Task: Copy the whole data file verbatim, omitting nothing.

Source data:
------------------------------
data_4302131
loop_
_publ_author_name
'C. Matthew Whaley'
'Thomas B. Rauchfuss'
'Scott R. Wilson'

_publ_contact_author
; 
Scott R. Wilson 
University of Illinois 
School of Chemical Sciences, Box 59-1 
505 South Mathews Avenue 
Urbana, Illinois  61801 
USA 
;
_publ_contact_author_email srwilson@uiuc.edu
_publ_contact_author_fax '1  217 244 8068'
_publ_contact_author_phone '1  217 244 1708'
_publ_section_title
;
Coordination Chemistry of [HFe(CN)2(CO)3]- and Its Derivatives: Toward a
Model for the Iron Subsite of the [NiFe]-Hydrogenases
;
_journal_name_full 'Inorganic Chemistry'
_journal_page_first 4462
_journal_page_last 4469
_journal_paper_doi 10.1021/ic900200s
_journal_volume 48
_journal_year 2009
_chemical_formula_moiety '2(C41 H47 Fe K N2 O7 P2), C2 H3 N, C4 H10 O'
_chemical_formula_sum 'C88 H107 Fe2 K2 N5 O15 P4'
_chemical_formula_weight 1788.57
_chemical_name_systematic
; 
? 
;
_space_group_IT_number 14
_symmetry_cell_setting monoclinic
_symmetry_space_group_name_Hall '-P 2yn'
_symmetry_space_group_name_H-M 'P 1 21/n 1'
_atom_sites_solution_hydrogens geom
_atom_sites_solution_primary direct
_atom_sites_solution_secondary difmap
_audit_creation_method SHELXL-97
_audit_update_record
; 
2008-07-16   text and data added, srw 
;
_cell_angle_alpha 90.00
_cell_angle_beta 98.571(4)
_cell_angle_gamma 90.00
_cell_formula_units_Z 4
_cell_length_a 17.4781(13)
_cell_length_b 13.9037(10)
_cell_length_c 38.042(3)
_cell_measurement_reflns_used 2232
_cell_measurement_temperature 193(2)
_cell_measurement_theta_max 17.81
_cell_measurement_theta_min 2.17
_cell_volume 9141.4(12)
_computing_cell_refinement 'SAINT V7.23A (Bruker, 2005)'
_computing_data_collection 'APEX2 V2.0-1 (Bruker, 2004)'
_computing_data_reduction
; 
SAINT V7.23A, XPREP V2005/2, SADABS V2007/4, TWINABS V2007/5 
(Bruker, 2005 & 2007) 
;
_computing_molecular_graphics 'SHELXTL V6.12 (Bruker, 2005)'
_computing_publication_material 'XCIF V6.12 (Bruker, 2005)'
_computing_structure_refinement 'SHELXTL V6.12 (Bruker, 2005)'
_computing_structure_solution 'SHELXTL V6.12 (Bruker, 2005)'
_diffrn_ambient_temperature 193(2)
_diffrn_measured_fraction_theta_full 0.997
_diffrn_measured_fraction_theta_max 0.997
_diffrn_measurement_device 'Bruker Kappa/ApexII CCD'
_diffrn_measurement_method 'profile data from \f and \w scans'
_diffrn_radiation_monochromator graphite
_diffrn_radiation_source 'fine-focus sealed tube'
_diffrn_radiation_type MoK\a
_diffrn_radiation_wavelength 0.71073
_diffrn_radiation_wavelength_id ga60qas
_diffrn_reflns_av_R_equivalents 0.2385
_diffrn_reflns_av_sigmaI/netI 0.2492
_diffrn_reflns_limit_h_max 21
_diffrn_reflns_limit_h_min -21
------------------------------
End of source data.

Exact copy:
data_4302131
loop_
_publ_author_name
'C. Matthew Whaley'
'Thomas B. Rauchfuss'
'Scott R. Wilson'

_publ_contact_author
; 
Scott R. Wilson 
University of Illinois 
School of Chemical Sciences, Box 59-1 
505 South Mathews Avenue 
Urbana, Illinois  61801 
USA 
;
_publ_contact_author_email srwilson@uiuc.edu
_publ_contact_author_fax '1  217 244 8068'
_publ_contact_author_phone '1  217 244 1708'
_publ_section_title
;
Coordination Chemistry of [HFe(CN)2(CO)3]- and Its Derivatives: Toward a
Model for the Iron Subsite of the [NiFe]-Hydrogenases
;
_journal_name_full 'Inorganic Chemistry'
_journal_page_first 4462
_journal_page_last 4469
_journal_paper_doi 10.1021/ic900200s
_journal_volume 48
_journal_year 2009
_chemical_formula_moiety '2(C41 H47 Fe K N2 O7 P2), C2 H3 N, C4 H10 O'
_chemical_formula_sum 'C88 H107 Fe2 K2 N5 O15 P4'
_chemical_formula_weight 1788.57
_chemical_name_systematic
; 
? 
;
_space_group_IT_number 14
_symmetry_cell_setting monoclinic
_symmetry_space_group_name_Hall '-P 2yn'
_symmetry_space_group_name_H-M 'P 1 21/n 1'
_atom_sites_solution_hydrogens geom
_atom_sites_solution_primary direct
_atom_sites_solution_secondary difmap
_audit_creation_method SHELXL-97
_audit_update_record
; 
2008-07-16   text and data added, srw 
;
_cell_angle_alpha 90.00
_cell_angle_beta 98.571(4)
_cell_angle_gamma 90.00
_cell_formula_units_Z 4
_cell_length_a 17.4781(13)
_cell_length_b 13.9037(10)
_cell_length_c 38.042(3)
_cell_measurement_reflns_used 2232
_cell_measurement_temperature 193(2)
_cell_measurement_theta_max 17.81
_cell_measurement_theta_min 2.17
_cell_volume 9141.4(12)
_computing_cell_refinement 'SAINT V7.23A (Bruker, 2005)'
_computing_data_collection 'APEX2 V2.0-1 (Bruker, 2004)'
_computing_data_reduction
; 
SAINT V7.23A, XPREP V2005/2, SADABS V2007/4, TWINABS V2007/5 
(Bruker, 2005 & 2007) 
;
_computing_molecular_graphics 'SHELXTL V6.12 (Bruker, 2005)'
_computing_publication_material 'XCIF V6.12 (Bruker, 2005)'
_computing_structure_refinement 'SHELXTL V6.12 (Bruker, 2005)'
_computing_structure_solution 'SHELXTL V6.12 (Bruker, 2005)'
_diffrn_ambient_temperature 193(2)
_diffrn_measured_fraction_theta_full 0.997
_diffrn_measured_fraction_theta_max 0.997
_diffrn_measurement_device 'Bruker Kappa/ApexII CCD'
_diffrn_measurement_method 'profile data from \f and \w scans'
_diffrn_radiation_monochromator graphite
_diffrn_radiation_source 'fine-focus sealed tube'
_diffrn_radiation_type MoK\a
_diffrn_radiation_wavelength 0.71073
_diffrn_radiation_wavelength_id ga60qas
_diffrn_reflns_av_R_equivalents 0.2385
_diffrn_reflns_av_sigmaI/netI 0.2492
_diffrn_reflns_limit_h_max 21
_diffrn_reflns_limit_h_min -21